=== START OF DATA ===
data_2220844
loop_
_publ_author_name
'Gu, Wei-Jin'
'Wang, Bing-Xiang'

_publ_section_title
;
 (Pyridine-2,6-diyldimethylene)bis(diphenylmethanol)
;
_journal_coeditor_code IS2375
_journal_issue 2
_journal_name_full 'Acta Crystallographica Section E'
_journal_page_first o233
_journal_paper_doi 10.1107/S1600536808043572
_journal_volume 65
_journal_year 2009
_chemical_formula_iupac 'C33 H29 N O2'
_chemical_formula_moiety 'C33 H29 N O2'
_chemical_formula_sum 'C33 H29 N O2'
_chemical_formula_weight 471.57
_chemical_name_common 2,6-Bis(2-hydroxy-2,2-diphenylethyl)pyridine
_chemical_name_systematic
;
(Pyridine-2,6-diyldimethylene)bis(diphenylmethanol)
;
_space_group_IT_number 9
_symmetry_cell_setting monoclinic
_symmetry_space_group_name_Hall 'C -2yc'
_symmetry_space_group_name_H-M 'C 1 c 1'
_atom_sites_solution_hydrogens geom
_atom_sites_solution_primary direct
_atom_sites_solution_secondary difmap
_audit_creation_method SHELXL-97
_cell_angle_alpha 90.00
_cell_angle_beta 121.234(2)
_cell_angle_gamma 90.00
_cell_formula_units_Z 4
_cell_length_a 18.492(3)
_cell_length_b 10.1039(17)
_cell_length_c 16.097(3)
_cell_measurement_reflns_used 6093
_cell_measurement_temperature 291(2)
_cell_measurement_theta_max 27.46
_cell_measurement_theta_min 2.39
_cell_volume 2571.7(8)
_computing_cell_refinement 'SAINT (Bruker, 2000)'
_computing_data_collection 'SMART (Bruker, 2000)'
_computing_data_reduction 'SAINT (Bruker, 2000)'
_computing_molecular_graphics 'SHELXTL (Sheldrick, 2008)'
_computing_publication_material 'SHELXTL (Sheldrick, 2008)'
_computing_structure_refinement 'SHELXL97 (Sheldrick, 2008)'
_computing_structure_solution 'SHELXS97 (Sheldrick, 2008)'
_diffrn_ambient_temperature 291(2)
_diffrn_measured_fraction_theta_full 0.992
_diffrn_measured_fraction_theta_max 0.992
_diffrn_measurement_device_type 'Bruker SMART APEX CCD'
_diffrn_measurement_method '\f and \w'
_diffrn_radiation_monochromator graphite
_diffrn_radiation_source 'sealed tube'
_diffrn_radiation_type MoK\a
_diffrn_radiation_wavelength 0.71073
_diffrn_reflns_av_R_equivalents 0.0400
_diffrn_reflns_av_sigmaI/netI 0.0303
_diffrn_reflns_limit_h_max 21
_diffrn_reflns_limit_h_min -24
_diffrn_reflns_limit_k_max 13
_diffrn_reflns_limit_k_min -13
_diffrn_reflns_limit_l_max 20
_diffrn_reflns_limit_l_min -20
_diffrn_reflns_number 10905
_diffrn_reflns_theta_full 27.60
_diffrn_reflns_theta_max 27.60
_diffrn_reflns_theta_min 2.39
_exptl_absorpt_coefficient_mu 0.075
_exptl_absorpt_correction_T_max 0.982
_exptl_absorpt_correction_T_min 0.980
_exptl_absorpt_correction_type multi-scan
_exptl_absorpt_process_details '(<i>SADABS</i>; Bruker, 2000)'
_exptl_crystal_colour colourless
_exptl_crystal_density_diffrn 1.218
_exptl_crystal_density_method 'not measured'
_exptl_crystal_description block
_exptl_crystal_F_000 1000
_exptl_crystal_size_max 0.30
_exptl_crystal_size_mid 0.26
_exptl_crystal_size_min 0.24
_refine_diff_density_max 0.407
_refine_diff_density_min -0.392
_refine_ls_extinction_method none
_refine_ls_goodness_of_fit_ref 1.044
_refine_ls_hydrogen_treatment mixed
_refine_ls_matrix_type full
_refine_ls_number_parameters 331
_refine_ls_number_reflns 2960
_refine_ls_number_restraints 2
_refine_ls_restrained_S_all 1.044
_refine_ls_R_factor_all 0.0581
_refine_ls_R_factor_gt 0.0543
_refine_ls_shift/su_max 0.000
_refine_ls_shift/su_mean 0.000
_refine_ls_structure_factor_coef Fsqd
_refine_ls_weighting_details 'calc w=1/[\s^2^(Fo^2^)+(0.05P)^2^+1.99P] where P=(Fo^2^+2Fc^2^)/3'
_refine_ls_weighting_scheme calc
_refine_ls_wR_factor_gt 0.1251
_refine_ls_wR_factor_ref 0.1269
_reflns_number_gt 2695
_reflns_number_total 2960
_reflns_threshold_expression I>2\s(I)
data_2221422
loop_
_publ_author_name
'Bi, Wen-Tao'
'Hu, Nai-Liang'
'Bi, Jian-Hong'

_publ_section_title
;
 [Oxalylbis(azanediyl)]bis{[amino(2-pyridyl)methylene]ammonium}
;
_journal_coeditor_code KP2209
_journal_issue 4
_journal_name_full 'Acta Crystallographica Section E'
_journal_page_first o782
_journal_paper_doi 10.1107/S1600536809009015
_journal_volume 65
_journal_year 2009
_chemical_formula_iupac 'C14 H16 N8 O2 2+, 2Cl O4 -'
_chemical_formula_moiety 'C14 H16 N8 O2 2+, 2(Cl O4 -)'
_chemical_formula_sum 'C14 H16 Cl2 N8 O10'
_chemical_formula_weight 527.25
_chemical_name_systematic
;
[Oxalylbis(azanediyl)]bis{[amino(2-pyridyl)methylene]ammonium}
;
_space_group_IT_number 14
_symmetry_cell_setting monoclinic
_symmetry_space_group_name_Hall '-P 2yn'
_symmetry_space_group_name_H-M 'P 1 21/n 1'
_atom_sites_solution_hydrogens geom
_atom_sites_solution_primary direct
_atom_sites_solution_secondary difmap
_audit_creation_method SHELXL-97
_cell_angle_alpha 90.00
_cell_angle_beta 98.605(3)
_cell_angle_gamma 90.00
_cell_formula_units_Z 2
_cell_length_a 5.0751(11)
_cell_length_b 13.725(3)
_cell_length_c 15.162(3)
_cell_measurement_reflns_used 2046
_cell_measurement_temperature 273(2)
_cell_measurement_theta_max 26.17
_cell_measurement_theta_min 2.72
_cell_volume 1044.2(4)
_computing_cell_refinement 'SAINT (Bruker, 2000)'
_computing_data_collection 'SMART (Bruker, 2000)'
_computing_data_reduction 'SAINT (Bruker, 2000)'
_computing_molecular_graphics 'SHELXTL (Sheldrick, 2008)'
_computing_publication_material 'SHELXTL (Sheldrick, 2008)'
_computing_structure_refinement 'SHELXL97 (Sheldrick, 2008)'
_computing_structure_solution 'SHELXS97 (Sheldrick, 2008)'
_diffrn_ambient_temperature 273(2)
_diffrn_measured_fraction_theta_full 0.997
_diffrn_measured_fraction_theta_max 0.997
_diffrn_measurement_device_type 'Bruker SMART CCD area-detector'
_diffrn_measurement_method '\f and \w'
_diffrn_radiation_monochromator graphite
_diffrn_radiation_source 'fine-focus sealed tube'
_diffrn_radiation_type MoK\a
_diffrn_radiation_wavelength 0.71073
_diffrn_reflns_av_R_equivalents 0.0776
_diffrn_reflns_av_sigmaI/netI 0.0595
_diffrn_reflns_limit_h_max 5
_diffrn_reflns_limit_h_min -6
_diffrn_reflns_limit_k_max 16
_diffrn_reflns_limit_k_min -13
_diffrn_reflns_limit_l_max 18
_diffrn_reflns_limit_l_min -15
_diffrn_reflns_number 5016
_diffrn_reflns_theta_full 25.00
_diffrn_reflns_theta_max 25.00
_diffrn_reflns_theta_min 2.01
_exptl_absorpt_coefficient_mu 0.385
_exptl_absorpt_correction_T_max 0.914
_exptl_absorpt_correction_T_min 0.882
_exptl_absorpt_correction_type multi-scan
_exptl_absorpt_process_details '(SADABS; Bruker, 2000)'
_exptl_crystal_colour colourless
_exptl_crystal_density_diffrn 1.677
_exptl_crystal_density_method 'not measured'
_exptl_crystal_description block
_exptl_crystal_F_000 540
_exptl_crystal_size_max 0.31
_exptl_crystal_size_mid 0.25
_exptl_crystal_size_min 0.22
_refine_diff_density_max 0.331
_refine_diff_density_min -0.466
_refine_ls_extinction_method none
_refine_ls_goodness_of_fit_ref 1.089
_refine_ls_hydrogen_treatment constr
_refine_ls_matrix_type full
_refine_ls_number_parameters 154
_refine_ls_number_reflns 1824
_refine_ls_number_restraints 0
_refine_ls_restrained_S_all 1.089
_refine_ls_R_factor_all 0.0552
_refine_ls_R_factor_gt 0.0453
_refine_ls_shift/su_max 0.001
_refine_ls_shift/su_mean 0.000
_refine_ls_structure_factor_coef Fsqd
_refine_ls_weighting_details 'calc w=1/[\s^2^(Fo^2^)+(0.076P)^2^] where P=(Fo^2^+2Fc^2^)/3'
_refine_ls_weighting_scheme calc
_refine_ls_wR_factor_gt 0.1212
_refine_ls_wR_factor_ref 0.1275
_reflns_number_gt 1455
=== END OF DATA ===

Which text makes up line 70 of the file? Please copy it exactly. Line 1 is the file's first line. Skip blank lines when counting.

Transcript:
_diffrn_reflns_number 10905